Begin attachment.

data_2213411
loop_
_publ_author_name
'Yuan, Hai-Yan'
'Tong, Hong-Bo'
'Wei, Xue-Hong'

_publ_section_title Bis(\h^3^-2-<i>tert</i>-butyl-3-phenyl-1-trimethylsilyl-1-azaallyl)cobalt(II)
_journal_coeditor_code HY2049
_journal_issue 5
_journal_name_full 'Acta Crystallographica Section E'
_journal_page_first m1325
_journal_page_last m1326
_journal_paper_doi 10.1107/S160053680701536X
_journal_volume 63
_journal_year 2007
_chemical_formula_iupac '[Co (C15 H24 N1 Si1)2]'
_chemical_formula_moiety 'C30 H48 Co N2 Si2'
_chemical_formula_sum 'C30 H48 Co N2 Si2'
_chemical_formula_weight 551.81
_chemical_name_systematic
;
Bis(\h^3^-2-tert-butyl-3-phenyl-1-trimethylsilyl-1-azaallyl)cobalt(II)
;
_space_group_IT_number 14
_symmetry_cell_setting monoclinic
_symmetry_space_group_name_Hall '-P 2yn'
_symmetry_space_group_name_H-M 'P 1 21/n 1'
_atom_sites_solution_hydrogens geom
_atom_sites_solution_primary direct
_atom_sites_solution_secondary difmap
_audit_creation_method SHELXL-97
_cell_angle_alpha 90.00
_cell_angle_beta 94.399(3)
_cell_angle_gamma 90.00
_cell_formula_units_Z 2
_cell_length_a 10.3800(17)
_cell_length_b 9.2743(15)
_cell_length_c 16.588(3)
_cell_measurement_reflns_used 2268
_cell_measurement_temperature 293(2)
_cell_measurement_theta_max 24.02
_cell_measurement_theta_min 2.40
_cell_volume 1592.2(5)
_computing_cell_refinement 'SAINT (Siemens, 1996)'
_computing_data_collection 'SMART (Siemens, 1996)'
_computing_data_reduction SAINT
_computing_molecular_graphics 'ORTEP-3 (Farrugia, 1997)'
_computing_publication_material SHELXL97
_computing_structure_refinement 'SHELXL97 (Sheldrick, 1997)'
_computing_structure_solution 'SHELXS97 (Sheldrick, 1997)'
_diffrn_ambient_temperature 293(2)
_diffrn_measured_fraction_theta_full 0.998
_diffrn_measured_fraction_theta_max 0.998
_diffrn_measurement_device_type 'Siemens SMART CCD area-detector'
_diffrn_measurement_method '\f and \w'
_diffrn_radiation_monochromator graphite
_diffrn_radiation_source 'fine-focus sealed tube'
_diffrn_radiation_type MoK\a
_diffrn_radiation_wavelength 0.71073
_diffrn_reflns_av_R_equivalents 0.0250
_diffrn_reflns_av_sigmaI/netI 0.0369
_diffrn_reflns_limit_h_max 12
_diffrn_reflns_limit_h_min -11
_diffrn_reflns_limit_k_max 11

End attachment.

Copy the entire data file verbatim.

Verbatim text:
data_2213411
loop_
_publ_author_name
'Yuan, Hai-Yan'
'Tong, Hong-Bo'
'Wei, Xue-Hong'

_publ_section_title Bis(\h^3^-2-<i>tert</i>-butyl-3-phenyl-1-trimethylsilyl-1-azaallyl)cobalt(II)
_journal_coeditor_code HY2049
_journal_issue 5
_journal_name_full 'Acta Crystallographica Section E'
_journal_page_first m1325
_journal_page_last m1326
_journal_paper_doi 10.1107/S160053680701536X
_journal_volume 63
_journal_year 2007
_chemical_formula_iupac '[Co (C15 H24 N1 Si1)2]'
_chemical_formula_moiety 'C30 H48 Co N2 Si2'
_chemical_formula_sum 'C30 H48 Co N2 Si2'
_chemical_formula_weight 551.81
_chemical_name_systematic
;
Bis(\h^3^-2-tert-butyl-3-phenyl-1-trimethylsilyl-1-azaallyl)cobalt(II)
;
_space_group_IT_number 14
_symmetry_cell_setting monoclinic
_symmetry_space_group_name_Hall '-P 2yn'
_symmetry_space_group_name_H-M 'P 1 21/n 1'
_atom_sites_solution_hydrogens geom
_atom_sites_solution_primary direct
_atom_sites_solution_secondary difmap
_audit_creation_method SHELXL-97
_cell_angle_alpha 90.00
_cell_angle_beta 94.399(3)
_cell_angle_gamma 90.00
_cell_formula_units_Z 2
_cell_length_a 10.3800(17)
_cell_length_b 9.2743(15)
_cell_length_c 16.588(3)
_cell_measurement_reflns_used 2268
_cell_measurement_temperature 293(2)
_cell_measurement_theta_max 24.02
_cell_measurement_theta_min 2.40
_cell_volume 1592.2(5)
_computing_cell_refinement 'SAINT (Siemens, 1996)'
_computing_data_collection 'SMART (Siemens, 1996)'
_computing_data_reduction SAINT
_computing_molecular_graphics 'ORTEP-3 (Farrugia, 1997)'
_computing_publication_material SHELXL97
_computing_structure_refinement 'SHELXL97 (Sheldrick, 1997)'
_computing_structure_solution 'SHELXS97 (Sheldrick, 1997)'
_diffrn_ambient_temperature 293(2)
_diffrn_measured_fraction_theta_full 0.998
_diffrn_measured_fraction_theta_max 0.998
_diffrn_measurement_device_type 'Siemens SMART CCD area-detector'
_diffrn_measurement_method '\f and \w'
_diffrn_radiation_monochromator graphite
_diffrn_radiation_source 'fine-focus sealed tube'
_diffrn_radiation_type MoK\a
_diffrn_radiation_wavelength 0.71073
_diffrn_reflns_av_R_equivalents 0.0250
_diffrn_reflns_av_sigmaI/netI 0.0369
_diffrn_reflns_limit_h_max 12
_diffrn_reflns_limit_h_min -11
_diffrn_reflns_limit_k_max 11